139: Harriers

7 Aug

I saw Marcel Dorney’s Harriers in production at Metro Arts in 2004. It was confronting and deeply disturbing so it was great to spend some time now with the script, realising some of the intricacies that had evaded me in the first visceral viewing.

Independent Brisbane

Marcel is an incredible writer and Harriers, for me, bore some resemblance to Blasted by Sarah Kane. The resemblance is more than the unnamed war taking place in both scripts and the atrocities happening on and off stage. It’s there in the vulnerable female protagonists and the threat of violence that’s always present. But mostly it’s in the language which is sparse, broken and filled with questions.

Sayn is an Australian doctor in a war zone. The play begins with her in a cave with a badly broken leg. She’s been rescued from an explosion by a young soldier, Bir. Bir is seventeen and he’s been a child soldier since he was eleven. He speaks a little English, but not much and part of the tension in the play is the difficulty Sayn has in communicating with him. Bir has saved her because she’s a doctor, but if he finds she is an American spy (which is his suspicion) then he’ll have no hesitation in blowing her head off.

Bir has a young friend Pauli, she’s a fellow soldier and they might be lovers. While Bir can make himself understood by Sayn, Pauli has no way of communicating with her and is fiercely antagonistic. Sayn is in agony with a compound fracture and Bir and Pauli want her to walk to another camp where there are children in need of help. They try to force her to her feet.

SAYN: – please please please please don’t oh Christ don’t make me walk please –
BIR: All right. All right.

Twelve, twelve hour. Yes? And we are on move.
SAYN: – yes, yes, all right, thank you, oh thank you, thank you.

She cries quietly, biting her fingers. BIR watches her.
BIR: You are in pain.
SAYN: I’m sorry. This is not what I’m like.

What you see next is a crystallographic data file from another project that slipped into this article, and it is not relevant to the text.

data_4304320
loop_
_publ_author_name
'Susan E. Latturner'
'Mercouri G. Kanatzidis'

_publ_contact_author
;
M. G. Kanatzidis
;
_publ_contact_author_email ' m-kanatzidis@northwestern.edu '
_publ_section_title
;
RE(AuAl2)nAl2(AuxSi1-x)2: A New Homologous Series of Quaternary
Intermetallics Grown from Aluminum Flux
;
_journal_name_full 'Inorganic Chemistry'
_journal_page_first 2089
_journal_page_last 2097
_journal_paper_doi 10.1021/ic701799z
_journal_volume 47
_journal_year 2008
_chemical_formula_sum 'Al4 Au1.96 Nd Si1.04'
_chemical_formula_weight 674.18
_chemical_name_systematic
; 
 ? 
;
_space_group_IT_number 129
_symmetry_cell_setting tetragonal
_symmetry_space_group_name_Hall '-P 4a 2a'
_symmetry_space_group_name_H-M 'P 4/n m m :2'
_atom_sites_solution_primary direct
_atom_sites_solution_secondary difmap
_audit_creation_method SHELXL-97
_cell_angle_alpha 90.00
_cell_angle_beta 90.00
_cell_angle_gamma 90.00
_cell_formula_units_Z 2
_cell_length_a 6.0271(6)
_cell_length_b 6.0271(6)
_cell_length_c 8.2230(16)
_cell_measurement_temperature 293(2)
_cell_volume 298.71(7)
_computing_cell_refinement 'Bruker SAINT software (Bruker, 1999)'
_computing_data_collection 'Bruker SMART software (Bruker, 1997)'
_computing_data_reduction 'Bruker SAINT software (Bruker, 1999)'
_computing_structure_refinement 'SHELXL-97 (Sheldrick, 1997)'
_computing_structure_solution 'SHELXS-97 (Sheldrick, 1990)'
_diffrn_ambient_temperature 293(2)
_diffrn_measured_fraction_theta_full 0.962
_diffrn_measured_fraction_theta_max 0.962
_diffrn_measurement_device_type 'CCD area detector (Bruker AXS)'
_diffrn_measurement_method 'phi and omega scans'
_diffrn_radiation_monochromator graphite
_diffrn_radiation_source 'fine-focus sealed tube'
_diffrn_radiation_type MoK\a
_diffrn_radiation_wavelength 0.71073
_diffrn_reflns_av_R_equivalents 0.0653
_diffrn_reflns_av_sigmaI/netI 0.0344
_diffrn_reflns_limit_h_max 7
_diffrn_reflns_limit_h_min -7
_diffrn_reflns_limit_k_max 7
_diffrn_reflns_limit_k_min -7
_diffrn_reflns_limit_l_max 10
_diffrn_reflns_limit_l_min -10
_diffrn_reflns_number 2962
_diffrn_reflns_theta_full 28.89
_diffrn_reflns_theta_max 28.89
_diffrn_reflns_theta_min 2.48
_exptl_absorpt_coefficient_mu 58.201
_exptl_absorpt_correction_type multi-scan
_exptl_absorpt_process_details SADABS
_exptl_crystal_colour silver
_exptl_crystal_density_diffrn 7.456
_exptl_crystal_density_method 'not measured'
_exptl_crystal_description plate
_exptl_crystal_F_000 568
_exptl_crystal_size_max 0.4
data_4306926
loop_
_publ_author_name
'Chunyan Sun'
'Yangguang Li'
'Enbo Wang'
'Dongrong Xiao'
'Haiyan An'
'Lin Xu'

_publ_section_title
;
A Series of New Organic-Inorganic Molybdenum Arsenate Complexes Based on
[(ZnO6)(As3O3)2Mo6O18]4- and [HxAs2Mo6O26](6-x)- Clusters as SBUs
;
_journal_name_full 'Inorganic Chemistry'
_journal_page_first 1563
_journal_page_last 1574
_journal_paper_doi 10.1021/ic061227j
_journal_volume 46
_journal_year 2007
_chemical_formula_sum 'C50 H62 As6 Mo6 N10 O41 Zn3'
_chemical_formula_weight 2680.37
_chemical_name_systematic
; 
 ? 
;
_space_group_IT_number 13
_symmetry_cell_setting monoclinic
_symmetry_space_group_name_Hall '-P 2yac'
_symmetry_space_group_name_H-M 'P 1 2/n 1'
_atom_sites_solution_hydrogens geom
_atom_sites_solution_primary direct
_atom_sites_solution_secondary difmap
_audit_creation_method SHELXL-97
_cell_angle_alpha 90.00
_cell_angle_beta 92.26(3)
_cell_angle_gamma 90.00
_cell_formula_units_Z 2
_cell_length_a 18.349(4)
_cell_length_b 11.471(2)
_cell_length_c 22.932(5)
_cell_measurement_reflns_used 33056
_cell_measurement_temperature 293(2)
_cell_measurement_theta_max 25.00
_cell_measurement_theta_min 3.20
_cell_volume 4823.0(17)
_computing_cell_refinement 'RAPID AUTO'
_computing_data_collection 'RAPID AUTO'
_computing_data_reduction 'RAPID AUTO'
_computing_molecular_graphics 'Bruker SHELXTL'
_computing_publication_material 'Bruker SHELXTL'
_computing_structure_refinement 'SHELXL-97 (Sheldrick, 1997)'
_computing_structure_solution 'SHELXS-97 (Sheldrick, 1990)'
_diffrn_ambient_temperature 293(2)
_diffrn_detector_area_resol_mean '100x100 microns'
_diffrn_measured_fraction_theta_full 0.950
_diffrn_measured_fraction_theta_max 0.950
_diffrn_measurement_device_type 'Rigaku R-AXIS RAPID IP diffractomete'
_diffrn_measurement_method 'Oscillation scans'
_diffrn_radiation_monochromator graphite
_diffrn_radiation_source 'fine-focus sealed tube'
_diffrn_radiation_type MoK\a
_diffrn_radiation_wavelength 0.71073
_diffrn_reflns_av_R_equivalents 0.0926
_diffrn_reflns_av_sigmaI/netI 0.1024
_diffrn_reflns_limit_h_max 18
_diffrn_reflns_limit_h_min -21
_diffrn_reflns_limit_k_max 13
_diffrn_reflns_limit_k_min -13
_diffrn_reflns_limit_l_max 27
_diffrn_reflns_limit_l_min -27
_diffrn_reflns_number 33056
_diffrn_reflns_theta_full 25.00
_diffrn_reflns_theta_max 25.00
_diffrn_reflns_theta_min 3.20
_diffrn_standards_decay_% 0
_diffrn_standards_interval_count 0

BIR: You do not like pain.
SAYN: No. Sorry. This – I am not like this.
She grits her teeth, trying not to cry.
BIR: Here.
(He wipes his hand and offers it to her.) Bite.

Harriers is about our involvement in other countries, training militia or providing arms and then abandoning the rebel forces we’ve trained, leaving them to be decimated or to decimate others.

BIR: I did what they trained me to do. I chased those men through the mountains. They said they would be with us, and they were not with us. Now they’ve come back, and she doesn’t know us. They didn’t tell her about us. […] We’re not here.

You can read the play as a comment on many different conflicts – past and present. But, for me, the message is about the importance of empathy.  As Sayn says, “If we don’t have empathy, we’re fucked. Collectively – fucked.” Sayn is brimming over with empathy – it’s what has brought her to this other land and it’s the reason for her putting her life on the line to help others. Dorney shows that empathy is what we need to distinguish ourselves as human, but that, on its own, it’s not enough to save us.

Publisher: Playlab Press (published in Independent Brisbane)

Cast: 2F, 1M

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